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Back in circulation: Why certain polymers improve blood flow

Simulation of a suspension of red blood cells with added polymer molecules flowing through a small channel. The polymer molecules are the thin lines and are color-coded by how highly stretched they are.
Simulation of a suspension of red blood cells with added polymer molecules flowing through a small channel. The polymer molecules are the thin lines and are color-coded by how highly stretched they are. Larger Image

With funding from the National Science Foundation, a University of Wisconsin-Madison engineer will study whether "drag-reducing" polymer molecules enhance flow through some of the tiniest blood vessels in the human body.

Smaller than the diameter of a human hair, capillaries are embedded within the body's organs and are important for distributing blood throughout the tissues.

"One of the issues is making sure that, under situations where there's a disease or injury, blood is still able to get to where it needs to be," says Michael Graham, Harvey D. Spangler Professor of Chemical and Biological Engineering at UW-Madison.

Drag-reducing polymers show particular promise for improving circulation in situations that involve blood loss. "Experiments in lab animals have demonstrated improvements in survival rates if the animals were resuscitated with a solution containing these polymer molecules," says Graham.

Drag-reducing polymer molecules dissolve in the blood. As red blood cells flow through blood vessels, they collide—an action that likely stretches the polymer molecules, says Graham. "If the polymer molecules are coiled, they don't do anything interesting," he says. "If they're stretched out, they can exert very large forces on the fluid and then alter the blood flow."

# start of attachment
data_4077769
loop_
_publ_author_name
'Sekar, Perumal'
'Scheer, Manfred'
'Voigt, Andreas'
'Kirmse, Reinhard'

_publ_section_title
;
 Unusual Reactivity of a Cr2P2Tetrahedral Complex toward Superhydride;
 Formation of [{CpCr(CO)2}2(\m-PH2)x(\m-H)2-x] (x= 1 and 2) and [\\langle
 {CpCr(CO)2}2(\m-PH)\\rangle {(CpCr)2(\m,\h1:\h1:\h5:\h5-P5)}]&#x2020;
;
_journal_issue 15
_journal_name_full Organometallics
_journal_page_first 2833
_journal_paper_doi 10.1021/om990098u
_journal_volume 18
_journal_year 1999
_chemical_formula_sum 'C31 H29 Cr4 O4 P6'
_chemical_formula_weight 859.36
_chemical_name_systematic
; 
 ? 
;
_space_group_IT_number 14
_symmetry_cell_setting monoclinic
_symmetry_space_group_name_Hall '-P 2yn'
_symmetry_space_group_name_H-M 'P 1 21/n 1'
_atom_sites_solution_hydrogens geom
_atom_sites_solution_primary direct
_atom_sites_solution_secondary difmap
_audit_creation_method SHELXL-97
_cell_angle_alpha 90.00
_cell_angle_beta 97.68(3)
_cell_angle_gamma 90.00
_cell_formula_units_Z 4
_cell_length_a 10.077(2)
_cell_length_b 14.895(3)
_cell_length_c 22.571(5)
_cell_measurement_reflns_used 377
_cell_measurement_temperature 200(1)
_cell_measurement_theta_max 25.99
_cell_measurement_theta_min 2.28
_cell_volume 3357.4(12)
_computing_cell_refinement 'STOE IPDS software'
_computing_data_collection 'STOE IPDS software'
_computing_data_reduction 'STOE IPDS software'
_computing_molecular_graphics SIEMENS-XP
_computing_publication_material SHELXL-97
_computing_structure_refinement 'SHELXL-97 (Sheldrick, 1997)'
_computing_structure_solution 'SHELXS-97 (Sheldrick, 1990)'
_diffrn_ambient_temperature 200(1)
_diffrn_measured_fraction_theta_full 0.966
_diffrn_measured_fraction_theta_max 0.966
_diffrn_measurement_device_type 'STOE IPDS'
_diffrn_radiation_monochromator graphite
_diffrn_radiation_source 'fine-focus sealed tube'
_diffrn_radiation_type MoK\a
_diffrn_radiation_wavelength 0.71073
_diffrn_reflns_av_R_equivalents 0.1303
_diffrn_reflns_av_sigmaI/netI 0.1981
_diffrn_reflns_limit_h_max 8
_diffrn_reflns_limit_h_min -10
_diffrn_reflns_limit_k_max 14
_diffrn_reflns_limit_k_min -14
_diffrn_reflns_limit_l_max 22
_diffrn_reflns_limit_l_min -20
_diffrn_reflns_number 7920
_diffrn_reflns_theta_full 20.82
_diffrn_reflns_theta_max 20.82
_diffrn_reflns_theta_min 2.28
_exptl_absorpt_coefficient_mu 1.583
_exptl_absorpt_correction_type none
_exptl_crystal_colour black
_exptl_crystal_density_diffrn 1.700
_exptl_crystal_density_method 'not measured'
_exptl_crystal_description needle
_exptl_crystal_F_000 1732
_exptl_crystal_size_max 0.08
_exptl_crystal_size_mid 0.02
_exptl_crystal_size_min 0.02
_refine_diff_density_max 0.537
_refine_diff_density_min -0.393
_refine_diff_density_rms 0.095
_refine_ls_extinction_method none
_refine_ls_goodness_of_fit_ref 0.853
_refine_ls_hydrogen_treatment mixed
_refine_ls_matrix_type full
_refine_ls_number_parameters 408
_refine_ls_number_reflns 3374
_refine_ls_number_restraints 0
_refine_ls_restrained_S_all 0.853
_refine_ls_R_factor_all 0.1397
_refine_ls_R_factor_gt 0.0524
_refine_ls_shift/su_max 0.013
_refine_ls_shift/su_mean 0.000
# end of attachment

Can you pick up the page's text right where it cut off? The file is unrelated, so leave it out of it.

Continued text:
Graham has developed and uses a variety of computational and theoretical tools to study such complex fluids as gels and molten plastics, among others. He will apply these tools to study flowing blood—itself a complex fluid—and its individual components, and then compare the results with experimental observations. For the experiments, Graham will design novel methods for quantifying flow resistance through microenvironments such as capillaries.

The research could provide investigators greater understanding of how drag-reducing polymers modify blood flow and, as a result, help improve treatments for people with circulatory disorders.

However, Graham also plans to use his tools to study the fate of drug molecules in the bloodstream—for example, tracking a particle designed to deliver a drug to the coronary artery walls. Additionally, he will extend the methods to improving flow-based cell-separation techniques that enable researchers to study, for example, healthy versus cancerous cells.

Funded in 2009, Graham's proposal was among those that benefited from the American Recovery and Reinvestment Act, which provided nearly $3 billion to the National Science Foundation. NSF devoted about two-thirds of its stimulus allocation to increasing its percentage of highly rated research proposals that received funding.

In addition to the research, Graham's grant also will support an undergraduate student, who will develop educational outreach materials related to how organisms move in fluids of varying densities. These materials will build on "How to swim in corn syrup," a series of three YouTube videos an undergraduate and postdoctoral researcher created under Graham in 2007.

Renee Meiller
6/3/2010